In November 2015, Seattle University School of Law student Miguel Willis organized the Seattle Social Justice Hackathon—a gathering of lawyers, law students, developers, entrepreneurs, and thinkers of all types for the expressed purpose of innovating solutions to problems in access to justice. Contrary to what the name might suggest, there was no nefarious “hacking” involved. Rather, the hackathon brought together a diverse group of people to collaborate and experiment in a fast-pasted environment with the goal of solving core access problems. That meant exploring ways to increase and improve access to legal services where they are hardest to come by and needed the most—often rural and/or low-income communities.
Hackathons are becoming increasingly common, and those specializing in legal technology are far from unheard of. But while these hackathons tend to focus on potential disruptions in the legal marketplace—for instance, the use of AI and how that might disrupt traditional law firm models—the Seattle Social Justice Hackathon was primarily concerned with overcoming the barriers that vulnerable populations face in the justice system. The ideas presented by the winning teams exemplify this goal. One team came up with a smartphone app that allowed tenants to create records of rent payments sufficient to serve as evidence in case of legal disputes with their landlords. Another team came up with an app that allowed people to fill out cumbersome court documents through a voice-to-text function—a nod to the A2J Lab’s priority of making court forms more accessible (See the lead story of this issue, The Access to Justice Lab). Another team presented a webpage through which those in need could receive self-help materials directly from volunteer lawyers. These ideas were not designed to blow up the system but to address fixable problems that stood in the way of people accessing legal resources and services.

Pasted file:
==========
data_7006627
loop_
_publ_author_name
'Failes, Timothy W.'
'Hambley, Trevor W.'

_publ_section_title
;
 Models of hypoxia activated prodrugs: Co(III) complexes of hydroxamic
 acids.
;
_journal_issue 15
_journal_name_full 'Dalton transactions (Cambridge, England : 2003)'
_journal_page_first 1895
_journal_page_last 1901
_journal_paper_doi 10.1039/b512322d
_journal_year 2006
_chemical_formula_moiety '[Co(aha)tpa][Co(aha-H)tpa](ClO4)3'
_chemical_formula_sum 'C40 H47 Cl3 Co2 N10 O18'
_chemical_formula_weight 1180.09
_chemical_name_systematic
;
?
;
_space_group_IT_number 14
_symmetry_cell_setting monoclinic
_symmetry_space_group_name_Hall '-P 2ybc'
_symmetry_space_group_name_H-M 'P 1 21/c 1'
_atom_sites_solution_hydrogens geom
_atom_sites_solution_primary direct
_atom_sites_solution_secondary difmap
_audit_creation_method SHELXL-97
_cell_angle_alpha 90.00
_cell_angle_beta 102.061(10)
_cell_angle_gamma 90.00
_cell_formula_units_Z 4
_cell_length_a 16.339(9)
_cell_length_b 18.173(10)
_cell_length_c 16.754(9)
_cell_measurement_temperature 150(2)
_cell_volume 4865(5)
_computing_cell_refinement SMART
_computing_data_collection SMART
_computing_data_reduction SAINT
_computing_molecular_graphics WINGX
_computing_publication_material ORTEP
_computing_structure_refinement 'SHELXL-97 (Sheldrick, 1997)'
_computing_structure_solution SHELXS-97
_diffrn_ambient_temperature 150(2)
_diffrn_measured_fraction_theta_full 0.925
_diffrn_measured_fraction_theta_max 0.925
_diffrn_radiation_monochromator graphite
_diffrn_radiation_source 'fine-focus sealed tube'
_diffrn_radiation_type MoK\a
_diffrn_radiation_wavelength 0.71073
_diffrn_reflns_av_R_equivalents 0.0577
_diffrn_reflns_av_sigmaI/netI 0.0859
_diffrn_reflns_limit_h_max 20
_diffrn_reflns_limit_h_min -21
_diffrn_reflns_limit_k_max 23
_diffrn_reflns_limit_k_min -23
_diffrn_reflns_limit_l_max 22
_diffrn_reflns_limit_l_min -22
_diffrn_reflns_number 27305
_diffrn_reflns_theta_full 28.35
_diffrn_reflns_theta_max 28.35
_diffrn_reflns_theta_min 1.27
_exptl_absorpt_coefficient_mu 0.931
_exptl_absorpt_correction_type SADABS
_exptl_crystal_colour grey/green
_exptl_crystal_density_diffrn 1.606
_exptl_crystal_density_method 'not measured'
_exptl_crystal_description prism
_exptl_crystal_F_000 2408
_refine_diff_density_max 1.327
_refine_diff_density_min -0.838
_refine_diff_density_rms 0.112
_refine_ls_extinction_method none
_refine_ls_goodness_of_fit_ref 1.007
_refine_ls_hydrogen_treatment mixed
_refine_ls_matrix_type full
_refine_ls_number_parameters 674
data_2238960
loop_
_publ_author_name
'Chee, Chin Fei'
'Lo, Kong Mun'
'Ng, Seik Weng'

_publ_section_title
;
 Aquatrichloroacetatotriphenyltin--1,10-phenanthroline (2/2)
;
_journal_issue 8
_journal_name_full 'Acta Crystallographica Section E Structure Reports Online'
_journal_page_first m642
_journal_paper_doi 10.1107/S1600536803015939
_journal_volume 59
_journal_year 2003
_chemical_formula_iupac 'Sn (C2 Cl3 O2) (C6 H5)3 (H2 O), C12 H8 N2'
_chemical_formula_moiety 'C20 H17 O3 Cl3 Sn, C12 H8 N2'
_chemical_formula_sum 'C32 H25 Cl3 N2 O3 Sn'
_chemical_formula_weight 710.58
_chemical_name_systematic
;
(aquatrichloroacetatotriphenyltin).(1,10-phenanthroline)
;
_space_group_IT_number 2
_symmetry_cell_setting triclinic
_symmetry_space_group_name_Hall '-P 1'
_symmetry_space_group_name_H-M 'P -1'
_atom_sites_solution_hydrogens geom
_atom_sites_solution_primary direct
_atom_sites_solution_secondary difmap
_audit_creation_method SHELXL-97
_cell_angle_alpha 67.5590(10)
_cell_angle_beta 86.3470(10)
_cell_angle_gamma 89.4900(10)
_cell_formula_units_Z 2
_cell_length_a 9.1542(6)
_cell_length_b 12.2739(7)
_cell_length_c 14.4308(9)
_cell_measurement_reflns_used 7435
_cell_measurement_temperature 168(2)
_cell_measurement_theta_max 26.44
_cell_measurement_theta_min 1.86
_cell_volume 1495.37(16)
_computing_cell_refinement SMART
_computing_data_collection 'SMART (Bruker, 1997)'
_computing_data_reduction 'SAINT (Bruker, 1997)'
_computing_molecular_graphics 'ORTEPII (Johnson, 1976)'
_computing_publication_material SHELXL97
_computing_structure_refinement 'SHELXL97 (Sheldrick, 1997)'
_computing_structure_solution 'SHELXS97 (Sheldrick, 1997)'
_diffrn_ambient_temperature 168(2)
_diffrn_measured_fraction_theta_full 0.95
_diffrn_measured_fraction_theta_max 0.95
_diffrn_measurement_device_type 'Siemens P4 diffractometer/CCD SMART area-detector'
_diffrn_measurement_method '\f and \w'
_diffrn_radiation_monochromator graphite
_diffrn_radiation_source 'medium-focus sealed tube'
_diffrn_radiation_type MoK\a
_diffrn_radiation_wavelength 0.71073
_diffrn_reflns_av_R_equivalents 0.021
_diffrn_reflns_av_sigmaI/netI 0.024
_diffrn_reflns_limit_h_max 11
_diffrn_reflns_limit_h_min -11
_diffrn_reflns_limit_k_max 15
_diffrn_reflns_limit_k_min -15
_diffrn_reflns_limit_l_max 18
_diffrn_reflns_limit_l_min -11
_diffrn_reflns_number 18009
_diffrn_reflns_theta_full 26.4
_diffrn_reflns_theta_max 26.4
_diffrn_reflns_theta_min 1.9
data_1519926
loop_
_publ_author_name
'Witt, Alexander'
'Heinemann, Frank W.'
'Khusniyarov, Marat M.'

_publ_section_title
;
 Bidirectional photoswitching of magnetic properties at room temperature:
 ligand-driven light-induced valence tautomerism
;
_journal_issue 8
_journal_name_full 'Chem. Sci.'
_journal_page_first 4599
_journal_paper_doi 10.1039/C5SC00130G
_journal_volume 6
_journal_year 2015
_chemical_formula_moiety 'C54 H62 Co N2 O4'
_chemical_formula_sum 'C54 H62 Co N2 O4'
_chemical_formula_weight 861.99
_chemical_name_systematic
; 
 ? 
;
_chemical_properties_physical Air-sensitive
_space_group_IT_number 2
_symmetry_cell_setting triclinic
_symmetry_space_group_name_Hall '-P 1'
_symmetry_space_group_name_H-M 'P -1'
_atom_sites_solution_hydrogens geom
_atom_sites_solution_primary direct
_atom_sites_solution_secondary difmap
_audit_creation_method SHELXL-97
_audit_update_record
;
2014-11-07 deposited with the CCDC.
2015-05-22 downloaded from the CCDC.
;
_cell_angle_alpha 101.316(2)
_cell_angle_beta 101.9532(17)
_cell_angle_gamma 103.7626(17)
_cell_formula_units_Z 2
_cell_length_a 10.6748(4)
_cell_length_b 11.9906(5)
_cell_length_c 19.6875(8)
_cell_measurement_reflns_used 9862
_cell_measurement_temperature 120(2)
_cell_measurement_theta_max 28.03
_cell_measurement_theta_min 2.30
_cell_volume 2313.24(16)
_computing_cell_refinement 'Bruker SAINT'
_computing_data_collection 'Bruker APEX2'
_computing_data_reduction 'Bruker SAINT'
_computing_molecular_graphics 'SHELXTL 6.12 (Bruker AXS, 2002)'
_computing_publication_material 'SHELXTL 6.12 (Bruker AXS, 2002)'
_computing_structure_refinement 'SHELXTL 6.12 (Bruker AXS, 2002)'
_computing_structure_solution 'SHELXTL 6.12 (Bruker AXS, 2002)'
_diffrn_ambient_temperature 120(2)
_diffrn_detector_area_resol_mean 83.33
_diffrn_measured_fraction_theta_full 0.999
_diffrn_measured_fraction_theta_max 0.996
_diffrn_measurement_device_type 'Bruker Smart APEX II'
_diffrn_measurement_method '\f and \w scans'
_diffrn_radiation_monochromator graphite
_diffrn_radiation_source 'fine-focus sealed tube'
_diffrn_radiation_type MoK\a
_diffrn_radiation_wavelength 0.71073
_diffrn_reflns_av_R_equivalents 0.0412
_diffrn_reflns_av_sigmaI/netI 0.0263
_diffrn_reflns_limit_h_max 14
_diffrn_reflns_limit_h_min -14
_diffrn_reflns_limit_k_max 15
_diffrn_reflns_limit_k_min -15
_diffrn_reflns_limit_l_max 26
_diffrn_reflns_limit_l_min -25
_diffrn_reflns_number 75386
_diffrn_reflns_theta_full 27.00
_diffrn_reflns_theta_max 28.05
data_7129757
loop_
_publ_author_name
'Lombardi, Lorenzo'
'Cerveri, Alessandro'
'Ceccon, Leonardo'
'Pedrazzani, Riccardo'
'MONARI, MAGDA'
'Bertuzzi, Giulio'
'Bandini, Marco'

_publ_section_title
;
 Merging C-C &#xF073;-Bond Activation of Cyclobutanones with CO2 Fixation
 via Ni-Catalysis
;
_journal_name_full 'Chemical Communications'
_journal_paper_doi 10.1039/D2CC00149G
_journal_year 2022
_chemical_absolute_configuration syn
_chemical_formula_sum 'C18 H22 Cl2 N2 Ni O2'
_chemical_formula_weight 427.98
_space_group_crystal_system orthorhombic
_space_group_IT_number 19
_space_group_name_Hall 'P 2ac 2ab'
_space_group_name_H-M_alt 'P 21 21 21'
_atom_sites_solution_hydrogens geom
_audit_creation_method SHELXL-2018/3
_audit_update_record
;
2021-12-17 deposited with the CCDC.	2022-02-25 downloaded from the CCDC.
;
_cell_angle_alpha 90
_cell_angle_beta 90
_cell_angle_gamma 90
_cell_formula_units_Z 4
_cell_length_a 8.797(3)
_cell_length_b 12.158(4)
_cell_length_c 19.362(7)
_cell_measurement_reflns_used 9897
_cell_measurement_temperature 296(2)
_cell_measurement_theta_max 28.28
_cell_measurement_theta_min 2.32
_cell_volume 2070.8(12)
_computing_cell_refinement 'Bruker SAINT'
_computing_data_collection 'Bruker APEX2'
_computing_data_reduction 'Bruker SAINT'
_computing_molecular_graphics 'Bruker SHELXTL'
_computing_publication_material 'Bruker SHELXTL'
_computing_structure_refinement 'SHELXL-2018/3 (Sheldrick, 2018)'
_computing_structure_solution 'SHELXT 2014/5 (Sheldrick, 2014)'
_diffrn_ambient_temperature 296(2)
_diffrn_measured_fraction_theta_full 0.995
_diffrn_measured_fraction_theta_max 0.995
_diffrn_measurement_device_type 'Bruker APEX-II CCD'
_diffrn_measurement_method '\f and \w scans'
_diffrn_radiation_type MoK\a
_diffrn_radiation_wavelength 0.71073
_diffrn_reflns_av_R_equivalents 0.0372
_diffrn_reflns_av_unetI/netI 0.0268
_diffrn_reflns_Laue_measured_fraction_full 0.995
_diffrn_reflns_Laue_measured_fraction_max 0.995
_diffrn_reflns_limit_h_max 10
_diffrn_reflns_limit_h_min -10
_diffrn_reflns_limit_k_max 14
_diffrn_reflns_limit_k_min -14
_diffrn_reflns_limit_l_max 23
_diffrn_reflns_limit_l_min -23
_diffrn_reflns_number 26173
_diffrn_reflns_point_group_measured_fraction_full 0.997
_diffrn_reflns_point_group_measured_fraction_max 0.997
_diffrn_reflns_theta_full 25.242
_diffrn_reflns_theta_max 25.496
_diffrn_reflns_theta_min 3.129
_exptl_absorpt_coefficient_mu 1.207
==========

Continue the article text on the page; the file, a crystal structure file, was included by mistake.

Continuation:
Aurora Martin, then director of the locally based nonprofit legal aid program Columbia Legal Services, was one of the judges at the Seattle Social Justice Hackathon. That experience of seeing what came out of these intense, multidisciplinary collaborations around legal aid services and tech innovation inspired her to pursue her own unique access idea. After a career working in legal aid services, Martin founded popUPjustice, a start-up dedicated to finding solutions to access-to-justice problems through projects “at the intersection of technology, social justice, the arts, and pop culture.” According to popUPjustice’s website, the start-up was founded in 2017 and offers consultation services, undertakes policy research and analysis, and holds events—such as social justice hackathons—all geared toward rethinking and improving access to justice. Among popUPjustice’s projects are its Rural American Digital Lab, a network of innovation incubators at rural colleges, and the Scholar Advocacy Matchup, an online forum that connects advocacy organizations with scholars who study related fields to collaborate on research and policy efforts.
Initiatives like the Seattle Social Justice Hackathon and popUPjustice are just the beginning. Across the legal industry, the search for innovative solutions to access problems has gained momentum. From law schools (Harvard Law School recently hired its inaugural Access to Justice Innovation Fellow) to law firms (Allen & Overy just launched its internal “Fuse” incubator, which is developing new tools to provide pro bono services to immigrants) to in-house legal departments (GE is at the forefront of developing LawyerCorps Connecticut, a consortium of legal aid programs across the state of Connecticut), the playing field is changing. Now that the future has arrived, can it bridge the access-to-justice gap?